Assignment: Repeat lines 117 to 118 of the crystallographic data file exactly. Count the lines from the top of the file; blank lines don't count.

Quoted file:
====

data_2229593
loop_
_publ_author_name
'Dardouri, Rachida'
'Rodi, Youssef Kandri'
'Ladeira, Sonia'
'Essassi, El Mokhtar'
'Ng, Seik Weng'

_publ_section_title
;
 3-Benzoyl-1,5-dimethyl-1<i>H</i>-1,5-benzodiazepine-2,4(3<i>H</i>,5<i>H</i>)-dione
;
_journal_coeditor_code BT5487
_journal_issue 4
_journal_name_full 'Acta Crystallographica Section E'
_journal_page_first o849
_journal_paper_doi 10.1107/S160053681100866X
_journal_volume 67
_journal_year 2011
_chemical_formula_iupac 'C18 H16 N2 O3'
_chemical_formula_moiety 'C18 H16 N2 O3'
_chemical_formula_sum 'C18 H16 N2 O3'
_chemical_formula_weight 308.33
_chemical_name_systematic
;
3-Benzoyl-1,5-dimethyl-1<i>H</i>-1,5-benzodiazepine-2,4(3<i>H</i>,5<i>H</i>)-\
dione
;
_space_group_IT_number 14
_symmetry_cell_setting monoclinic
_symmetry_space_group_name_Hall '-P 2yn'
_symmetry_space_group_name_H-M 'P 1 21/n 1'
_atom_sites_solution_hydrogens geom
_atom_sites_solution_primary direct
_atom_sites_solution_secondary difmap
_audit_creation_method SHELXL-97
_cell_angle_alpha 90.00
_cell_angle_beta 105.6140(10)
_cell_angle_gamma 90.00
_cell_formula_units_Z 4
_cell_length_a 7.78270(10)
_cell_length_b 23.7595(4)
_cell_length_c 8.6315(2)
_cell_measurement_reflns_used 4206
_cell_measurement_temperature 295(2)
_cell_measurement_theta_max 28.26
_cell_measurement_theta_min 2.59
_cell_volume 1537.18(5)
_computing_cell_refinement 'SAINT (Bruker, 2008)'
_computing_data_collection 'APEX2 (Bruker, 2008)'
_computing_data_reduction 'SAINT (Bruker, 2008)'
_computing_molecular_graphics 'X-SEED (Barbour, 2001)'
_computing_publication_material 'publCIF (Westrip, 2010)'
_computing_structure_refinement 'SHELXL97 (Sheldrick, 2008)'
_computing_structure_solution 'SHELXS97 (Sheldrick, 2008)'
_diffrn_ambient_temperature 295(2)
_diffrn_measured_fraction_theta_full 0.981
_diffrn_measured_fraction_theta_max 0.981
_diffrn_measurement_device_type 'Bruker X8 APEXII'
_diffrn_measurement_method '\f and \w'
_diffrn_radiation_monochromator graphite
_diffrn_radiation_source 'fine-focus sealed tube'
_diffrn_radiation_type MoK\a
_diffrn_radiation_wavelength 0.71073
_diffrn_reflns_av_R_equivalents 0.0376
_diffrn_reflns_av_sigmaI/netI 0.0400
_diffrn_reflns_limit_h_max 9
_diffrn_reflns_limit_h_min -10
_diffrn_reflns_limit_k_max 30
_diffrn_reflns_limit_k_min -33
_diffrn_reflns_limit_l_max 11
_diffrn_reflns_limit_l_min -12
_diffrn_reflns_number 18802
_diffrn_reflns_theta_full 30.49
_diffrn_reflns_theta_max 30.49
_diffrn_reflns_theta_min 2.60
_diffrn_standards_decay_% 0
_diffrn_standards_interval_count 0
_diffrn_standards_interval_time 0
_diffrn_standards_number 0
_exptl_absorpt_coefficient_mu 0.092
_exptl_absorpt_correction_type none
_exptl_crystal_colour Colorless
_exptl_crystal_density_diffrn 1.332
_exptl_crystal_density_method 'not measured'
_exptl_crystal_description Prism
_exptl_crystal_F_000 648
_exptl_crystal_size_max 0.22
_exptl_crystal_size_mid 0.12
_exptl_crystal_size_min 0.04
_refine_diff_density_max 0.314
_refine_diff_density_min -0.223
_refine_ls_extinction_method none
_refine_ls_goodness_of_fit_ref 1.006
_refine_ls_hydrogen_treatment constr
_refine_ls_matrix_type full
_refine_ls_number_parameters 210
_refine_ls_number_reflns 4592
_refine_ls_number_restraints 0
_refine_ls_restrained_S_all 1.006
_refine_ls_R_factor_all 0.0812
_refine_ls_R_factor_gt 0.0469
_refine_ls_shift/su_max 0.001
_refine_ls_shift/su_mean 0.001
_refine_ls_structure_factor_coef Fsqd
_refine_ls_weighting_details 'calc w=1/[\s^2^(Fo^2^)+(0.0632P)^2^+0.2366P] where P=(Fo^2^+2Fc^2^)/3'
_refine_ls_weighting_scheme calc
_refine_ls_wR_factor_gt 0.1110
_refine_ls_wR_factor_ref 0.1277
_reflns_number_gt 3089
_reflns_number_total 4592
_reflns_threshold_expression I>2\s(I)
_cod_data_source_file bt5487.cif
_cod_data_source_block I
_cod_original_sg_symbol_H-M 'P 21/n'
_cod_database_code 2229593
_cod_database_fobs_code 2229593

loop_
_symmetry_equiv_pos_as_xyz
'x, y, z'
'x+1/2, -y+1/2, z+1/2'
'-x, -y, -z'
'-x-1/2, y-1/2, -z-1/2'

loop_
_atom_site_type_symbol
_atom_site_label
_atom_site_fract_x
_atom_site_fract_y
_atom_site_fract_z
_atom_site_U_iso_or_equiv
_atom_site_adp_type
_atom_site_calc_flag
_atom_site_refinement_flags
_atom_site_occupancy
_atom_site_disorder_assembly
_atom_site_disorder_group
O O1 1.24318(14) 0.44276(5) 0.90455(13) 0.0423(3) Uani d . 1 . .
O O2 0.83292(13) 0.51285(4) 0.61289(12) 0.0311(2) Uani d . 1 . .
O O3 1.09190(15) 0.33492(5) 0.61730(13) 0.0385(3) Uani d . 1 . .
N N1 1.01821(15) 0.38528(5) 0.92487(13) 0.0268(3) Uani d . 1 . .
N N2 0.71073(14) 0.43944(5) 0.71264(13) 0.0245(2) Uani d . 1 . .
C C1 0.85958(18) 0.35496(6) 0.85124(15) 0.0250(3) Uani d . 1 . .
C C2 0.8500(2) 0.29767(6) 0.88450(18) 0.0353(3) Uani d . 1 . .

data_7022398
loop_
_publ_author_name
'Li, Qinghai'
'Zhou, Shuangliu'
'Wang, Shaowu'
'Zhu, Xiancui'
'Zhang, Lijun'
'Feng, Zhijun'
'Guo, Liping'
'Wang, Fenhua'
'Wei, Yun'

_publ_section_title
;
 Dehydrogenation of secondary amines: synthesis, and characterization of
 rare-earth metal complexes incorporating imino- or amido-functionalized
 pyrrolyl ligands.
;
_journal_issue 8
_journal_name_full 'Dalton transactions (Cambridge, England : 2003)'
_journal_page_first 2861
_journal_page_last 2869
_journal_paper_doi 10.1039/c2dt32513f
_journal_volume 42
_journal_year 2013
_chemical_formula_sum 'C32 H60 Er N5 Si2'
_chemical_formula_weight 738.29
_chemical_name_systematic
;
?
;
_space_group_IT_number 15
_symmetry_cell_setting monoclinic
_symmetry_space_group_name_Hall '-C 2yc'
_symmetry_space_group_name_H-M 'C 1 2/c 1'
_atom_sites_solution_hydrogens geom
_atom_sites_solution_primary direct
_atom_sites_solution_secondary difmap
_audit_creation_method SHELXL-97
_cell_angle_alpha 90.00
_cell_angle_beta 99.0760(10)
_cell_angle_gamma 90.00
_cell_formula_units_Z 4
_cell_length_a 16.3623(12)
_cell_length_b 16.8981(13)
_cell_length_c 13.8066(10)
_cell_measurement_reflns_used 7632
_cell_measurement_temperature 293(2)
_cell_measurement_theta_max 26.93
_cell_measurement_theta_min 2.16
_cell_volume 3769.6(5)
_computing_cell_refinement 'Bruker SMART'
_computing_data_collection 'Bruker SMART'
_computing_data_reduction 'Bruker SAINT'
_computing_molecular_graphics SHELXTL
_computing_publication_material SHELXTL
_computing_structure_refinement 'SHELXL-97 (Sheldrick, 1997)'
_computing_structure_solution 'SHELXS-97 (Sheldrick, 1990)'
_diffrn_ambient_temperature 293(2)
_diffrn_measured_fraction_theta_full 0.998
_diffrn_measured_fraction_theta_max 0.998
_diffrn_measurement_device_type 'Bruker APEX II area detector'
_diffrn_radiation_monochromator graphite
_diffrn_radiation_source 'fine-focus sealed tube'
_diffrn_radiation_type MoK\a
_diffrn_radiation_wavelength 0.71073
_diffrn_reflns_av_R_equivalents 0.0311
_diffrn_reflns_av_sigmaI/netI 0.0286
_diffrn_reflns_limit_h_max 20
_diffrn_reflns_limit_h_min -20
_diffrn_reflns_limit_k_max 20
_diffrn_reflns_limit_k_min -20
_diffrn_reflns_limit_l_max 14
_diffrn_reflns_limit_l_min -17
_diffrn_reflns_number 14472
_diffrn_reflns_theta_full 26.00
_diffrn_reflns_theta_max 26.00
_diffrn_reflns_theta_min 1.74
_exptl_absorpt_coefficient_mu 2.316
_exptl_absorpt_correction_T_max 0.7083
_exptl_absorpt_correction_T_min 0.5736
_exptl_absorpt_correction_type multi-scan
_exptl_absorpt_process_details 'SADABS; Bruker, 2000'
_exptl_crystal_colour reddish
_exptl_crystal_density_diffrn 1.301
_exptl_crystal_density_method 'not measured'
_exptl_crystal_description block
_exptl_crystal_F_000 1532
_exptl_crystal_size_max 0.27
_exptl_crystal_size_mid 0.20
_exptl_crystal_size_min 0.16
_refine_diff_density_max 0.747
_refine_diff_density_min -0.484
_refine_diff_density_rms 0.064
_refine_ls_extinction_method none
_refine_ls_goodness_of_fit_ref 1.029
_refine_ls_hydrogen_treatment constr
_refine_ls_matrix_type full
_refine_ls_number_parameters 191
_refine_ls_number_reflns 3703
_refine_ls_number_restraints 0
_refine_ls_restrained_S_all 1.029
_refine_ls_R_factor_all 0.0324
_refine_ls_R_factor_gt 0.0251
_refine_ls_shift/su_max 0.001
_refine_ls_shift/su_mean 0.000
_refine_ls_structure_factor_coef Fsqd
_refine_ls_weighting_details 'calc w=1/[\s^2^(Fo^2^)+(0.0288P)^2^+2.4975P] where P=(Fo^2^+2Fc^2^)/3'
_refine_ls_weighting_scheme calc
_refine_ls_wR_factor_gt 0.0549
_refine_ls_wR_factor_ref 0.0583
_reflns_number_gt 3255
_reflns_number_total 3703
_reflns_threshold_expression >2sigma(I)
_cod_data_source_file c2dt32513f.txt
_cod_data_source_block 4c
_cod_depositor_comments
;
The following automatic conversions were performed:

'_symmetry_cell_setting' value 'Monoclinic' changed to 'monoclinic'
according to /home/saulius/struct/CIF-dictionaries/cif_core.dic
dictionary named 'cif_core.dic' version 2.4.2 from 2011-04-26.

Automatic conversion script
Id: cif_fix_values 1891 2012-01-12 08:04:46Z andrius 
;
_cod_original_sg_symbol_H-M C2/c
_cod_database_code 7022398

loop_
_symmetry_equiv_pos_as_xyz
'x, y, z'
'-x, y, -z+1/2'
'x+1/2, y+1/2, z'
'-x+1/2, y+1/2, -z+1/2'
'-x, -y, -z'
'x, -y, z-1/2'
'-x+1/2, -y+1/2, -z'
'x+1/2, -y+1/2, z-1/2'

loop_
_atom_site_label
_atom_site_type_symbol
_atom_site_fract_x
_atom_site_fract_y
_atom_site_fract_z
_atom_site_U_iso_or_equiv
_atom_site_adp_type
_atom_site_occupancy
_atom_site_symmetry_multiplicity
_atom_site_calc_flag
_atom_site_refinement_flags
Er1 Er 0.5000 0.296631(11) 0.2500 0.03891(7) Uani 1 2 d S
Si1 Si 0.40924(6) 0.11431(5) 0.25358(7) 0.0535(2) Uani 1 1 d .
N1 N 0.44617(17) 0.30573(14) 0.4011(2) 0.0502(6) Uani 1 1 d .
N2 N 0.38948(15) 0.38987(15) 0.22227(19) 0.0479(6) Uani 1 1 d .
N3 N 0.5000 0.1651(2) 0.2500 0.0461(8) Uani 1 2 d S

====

_cod_database_fobs_code 2229593

loop_